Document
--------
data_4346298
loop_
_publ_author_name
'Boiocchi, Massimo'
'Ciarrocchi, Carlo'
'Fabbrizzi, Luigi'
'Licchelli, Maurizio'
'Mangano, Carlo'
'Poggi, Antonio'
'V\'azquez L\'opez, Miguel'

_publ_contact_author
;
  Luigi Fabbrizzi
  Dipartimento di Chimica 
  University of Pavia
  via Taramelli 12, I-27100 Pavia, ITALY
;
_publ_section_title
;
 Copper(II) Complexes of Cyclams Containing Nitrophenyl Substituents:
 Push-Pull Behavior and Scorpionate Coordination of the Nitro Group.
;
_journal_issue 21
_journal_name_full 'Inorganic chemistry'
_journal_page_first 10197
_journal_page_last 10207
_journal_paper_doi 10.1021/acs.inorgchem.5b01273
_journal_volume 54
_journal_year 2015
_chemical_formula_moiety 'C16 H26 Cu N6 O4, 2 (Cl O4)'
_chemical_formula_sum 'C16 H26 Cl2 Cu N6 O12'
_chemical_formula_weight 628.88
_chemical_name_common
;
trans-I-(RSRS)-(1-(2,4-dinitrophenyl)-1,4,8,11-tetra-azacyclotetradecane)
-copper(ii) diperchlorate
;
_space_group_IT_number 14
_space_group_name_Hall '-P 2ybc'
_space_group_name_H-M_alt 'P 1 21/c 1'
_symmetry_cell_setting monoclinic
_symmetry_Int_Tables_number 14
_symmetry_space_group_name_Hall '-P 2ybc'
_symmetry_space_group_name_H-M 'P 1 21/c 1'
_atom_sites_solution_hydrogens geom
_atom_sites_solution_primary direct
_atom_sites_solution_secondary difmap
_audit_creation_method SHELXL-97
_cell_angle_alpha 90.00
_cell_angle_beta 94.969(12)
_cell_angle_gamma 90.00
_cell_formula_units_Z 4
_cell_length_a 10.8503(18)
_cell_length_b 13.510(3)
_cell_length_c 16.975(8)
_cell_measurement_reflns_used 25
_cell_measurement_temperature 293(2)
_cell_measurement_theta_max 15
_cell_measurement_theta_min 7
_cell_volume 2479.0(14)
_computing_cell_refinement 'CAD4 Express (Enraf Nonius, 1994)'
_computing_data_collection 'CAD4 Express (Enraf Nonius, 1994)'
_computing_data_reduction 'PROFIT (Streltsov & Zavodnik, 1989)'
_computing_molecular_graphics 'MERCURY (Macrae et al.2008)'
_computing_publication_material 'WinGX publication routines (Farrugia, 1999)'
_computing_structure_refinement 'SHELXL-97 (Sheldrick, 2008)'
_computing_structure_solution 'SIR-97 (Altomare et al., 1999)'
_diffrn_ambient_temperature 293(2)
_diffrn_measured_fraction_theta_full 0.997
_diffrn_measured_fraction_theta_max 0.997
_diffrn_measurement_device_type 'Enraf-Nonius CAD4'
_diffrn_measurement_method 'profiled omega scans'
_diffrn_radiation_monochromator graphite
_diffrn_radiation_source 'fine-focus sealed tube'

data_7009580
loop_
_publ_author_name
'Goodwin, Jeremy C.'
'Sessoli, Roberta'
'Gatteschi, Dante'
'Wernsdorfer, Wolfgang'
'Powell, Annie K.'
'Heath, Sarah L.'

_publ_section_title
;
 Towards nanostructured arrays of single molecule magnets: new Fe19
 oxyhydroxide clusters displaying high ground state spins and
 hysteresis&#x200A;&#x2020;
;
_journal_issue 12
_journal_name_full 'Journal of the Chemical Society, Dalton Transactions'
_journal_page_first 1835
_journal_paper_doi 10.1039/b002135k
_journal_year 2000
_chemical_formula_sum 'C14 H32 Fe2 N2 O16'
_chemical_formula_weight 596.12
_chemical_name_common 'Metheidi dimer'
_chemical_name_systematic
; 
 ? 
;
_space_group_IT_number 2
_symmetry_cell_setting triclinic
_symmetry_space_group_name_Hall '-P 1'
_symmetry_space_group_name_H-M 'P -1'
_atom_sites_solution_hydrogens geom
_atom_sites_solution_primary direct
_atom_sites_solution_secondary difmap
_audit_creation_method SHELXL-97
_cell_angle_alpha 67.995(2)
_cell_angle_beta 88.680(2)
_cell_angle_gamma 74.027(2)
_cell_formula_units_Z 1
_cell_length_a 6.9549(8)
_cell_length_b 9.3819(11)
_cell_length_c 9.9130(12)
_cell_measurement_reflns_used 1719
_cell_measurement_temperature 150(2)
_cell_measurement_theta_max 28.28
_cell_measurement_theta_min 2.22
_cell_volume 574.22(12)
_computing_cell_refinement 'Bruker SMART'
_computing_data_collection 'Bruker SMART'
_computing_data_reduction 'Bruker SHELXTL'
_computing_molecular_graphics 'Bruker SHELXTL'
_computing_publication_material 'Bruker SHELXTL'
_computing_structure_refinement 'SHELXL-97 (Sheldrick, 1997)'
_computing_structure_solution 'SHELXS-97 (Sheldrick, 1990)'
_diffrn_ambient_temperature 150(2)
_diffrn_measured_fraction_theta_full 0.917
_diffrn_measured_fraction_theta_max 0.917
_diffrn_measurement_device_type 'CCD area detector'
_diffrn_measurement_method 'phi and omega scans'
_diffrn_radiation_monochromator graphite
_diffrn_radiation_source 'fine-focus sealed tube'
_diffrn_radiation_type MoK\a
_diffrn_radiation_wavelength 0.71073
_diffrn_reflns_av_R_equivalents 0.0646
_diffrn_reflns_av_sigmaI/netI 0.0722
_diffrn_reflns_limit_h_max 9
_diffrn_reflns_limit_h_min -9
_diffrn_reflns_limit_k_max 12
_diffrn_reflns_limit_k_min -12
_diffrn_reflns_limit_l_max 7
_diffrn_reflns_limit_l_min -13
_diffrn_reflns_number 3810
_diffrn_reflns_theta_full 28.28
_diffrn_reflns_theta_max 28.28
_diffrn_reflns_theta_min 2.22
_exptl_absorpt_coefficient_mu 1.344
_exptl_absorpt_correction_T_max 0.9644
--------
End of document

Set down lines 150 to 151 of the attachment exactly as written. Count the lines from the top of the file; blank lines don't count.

_exptl_absorpt_coefficient_mu 1.344
_exptl_absorpt_correction_T_max 0.9644